* Safran reiterates P+L targets, issues caveat on cash target
* Safran sees 1,500 CFM engine deliveries this year and next
* French company reafffirms interest in Avio Space (Adds executive quotes, details)
By Gwénaëlle Barzic and Tim Hepher
PARIS, Oct 24 Stronger than expected sales of engine services pushed Safran revenues up 9.7 percent in the third quarter as the French aerospace group reaffirmed targets for the year, while sounding a more cautious note on currencies and cash.
The maker of the world's most-sold civil jet engine, the CFM56 which it co-produces with General Electric, said suppliers were managing to keep up with production increases by planemakers as airlines in emerging markets snap up new planes.
Safran's civil aftermarket, driven mainly by maintenance for the most recent version of the engine that powers popular medium-haul jets made by Boeing and Airbus, rose 45.2 percent in the third quarter after a particularly lacklustre year-ago period.
Shares in the French company rose 1.43 percent.
Chief Executive Jean-Paul Hertemann said the aftermarket growth put Safran in a position to meet its goals for the year, despite a tougher comparison in the fourth quarter.
"Today's results are particularly strong and ahead of our expectations," said RBC Capital Markets analysts Rob Stallard in a note, adding Safran had outstripped aftermarket growth of 17 percent at its main U.S. competitor Pratt & Whitney.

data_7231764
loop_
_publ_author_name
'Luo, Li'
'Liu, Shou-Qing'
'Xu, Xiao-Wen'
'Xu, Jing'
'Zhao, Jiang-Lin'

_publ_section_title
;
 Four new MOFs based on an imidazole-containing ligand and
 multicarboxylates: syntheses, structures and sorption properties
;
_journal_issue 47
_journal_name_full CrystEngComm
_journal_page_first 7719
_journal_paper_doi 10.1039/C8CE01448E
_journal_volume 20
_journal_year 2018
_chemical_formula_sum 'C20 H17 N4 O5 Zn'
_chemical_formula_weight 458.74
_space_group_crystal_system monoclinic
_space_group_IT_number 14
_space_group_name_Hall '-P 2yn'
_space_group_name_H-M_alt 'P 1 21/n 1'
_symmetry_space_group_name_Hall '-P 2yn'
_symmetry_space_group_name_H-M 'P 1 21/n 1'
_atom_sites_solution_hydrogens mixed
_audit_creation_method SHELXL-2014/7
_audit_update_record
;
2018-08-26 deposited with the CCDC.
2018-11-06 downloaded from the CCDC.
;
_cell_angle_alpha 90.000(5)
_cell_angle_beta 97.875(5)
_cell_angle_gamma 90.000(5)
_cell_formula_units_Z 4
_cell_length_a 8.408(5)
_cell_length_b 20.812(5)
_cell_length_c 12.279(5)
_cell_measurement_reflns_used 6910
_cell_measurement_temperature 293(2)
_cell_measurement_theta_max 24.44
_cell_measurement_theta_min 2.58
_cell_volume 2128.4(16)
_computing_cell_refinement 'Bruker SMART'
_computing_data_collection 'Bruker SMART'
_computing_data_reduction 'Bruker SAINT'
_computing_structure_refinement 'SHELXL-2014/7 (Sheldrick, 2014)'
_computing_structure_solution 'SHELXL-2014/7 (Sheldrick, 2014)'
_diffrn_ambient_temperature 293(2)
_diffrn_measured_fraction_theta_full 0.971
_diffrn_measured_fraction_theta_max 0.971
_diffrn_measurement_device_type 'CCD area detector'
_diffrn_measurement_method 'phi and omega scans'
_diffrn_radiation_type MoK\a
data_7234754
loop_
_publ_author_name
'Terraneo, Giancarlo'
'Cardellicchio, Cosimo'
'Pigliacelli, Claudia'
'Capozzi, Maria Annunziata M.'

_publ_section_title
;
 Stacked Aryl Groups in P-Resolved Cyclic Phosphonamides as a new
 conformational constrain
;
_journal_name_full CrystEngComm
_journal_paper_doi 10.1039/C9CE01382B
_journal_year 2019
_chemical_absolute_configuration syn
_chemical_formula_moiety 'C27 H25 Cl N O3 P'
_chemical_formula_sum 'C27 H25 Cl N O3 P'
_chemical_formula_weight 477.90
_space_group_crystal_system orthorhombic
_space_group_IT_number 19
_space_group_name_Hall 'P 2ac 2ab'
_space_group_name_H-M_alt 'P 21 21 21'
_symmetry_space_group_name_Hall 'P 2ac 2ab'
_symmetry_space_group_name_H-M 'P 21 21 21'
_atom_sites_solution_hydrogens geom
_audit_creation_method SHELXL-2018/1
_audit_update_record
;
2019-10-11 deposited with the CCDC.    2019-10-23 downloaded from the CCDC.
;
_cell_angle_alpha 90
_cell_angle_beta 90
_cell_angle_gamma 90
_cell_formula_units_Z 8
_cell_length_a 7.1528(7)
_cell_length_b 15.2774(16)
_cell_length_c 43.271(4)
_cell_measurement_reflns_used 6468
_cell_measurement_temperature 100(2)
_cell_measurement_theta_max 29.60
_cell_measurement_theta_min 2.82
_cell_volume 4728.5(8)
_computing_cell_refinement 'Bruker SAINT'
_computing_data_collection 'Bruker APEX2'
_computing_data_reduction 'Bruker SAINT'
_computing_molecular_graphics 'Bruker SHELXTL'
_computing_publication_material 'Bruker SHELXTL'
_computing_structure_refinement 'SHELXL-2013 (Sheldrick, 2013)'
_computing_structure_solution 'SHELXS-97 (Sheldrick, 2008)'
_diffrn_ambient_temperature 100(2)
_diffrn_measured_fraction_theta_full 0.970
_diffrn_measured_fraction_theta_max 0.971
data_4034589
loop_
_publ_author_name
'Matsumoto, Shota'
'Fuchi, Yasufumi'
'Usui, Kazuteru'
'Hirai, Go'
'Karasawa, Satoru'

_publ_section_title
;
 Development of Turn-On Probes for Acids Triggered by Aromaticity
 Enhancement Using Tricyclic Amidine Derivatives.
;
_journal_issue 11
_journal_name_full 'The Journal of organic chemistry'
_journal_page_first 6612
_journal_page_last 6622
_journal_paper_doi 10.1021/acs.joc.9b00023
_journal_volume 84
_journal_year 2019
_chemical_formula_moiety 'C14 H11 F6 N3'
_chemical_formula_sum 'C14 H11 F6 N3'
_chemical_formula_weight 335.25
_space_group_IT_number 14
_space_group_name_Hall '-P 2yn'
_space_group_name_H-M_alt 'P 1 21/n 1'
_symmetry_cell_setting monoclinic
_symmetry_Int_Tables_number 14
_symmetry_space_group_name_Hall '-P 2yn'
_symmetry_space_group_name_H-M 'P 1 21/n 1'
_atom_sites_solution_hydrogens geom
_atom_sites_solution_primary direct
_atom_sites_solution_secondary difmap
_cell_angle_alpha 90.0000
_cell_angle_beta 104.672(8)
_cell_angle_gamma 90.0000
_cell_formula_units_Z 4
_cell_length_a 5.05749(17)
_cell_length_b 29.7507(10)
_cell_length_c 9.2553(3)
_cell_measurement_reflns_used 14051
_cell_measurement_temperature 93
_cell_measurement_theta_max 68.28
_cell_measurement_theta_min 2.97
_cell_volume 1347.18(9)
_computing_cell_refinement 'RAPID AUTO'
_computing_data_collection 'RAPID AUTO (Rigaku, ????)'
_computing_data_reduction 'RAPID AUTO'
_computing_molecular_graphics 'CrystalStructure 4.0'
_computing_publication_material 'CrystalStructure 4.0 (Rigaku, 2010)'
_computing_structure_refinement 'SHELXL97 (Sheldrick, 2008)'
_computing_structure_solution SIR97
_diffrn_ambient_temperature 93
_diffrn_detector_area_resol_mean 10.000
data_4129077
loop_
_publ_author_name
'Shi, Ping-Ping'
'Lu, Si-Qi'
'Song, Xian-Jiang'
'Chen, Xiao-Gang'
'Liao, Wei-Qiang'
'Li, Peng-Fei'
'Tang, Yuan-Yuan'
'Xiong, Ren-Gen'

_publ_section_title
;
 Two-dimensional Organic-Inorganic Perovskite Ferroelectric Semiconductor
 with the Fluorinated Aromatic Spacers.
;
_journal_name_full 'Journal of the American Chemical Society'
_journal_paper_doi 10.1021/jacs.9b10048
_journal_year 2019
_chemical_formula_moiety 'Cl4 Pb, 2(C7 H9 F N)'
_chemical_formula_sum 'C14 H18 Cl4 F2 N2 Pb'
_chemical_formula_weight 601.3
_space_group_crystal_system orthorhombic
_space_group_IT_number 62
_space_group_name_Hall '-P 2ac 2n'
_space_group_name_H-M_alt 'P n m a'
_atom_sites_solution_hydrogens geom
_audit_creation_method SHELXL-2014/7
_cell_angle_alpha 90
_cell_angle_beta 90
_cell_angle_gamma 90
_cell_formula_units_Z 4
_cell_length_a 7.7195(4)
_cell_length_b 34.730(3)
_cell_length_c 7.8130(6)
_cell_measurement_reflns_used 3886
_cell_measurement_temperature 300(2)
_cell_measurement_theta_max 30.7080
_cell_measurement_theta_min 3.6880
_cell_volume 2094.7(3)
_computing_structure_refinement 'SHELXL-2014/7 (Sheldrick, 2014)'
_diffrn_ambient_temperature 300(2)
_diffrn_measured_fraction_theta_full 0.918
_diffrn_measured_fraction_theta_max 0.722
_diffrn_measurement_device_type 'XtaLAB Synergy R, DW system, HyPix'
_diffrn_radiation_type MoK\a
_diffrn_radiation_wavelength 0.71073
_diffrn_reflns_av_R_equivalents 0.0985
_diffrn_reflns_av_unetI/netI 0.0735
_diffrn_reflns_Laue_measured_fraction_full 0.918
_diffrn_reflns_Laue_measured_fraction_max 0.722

Safran expects mid-to-high single-digit percentage growth in revenue and around 20 percent growth in recurring operating profit for 2013 -- targets that it repeated on Wednesday.
But the company, which is also a contractor for defence and security equipment, said its cashflow targets could be affected by uncertainty over the timing of government advance payments that traditionally fall in the last quarter.
The company aims to turn 40 percent of its core operating earnings into cash.
It also shed further light on recent currency turmoil driven partly by the U.S. budget crisis, saying foreign exchange movements had sliced 4.6 percent from its security revenues.
Safran said total quarterly revenue rose 10.9 percent on a like-for-like basis to 3.437 billion euros ($4.74 billion).
Aerospace propulsion and equipment revenues, which drive the bulk of Safran's profits, rose 11 percent and 16.5 percent respectively.
"We are reaching production levels that we have never seen before," said aerospace propulsion head Marc Ventre.
"There is some tension in the supply chain here and there, but we are managing to resolve it as it emerges we are delivering to schedule."
CFM expects to deliver 1,500 engines next year as well as in 2013, he added.
Safran meanwhile reaffirmed its interest in Italian space contractor Avio Space, which is reportedly close to being sold by Finmeccanica and private equity fund Cinven.
The French company wants to combine the booster engine maker with its own solid propellant business, but analysts say it faces tough competition from EADS unit Astrium for the business whose value is estimated around 300-400 million euros.
"We think at a time when Europe is launching a successor to Ariane 5...it would be good for Safran, Avio and the European space programme to combine the businesses that make solid rocket propellant," Herteman said.
Asked whether Safran had made an offer, he said, "We generally follow our own logic". He declined to say when he expected a decision.
Last year, Cinven and Finmeccanica reached a deal to sell other Avio aeronautics activities for 3.3 billion euros to General Electric.
($1 = 0.7564 euros) (Reporting by Tim Hepher, Cyril Altmeyer; Editing by James Regan and David Cowell)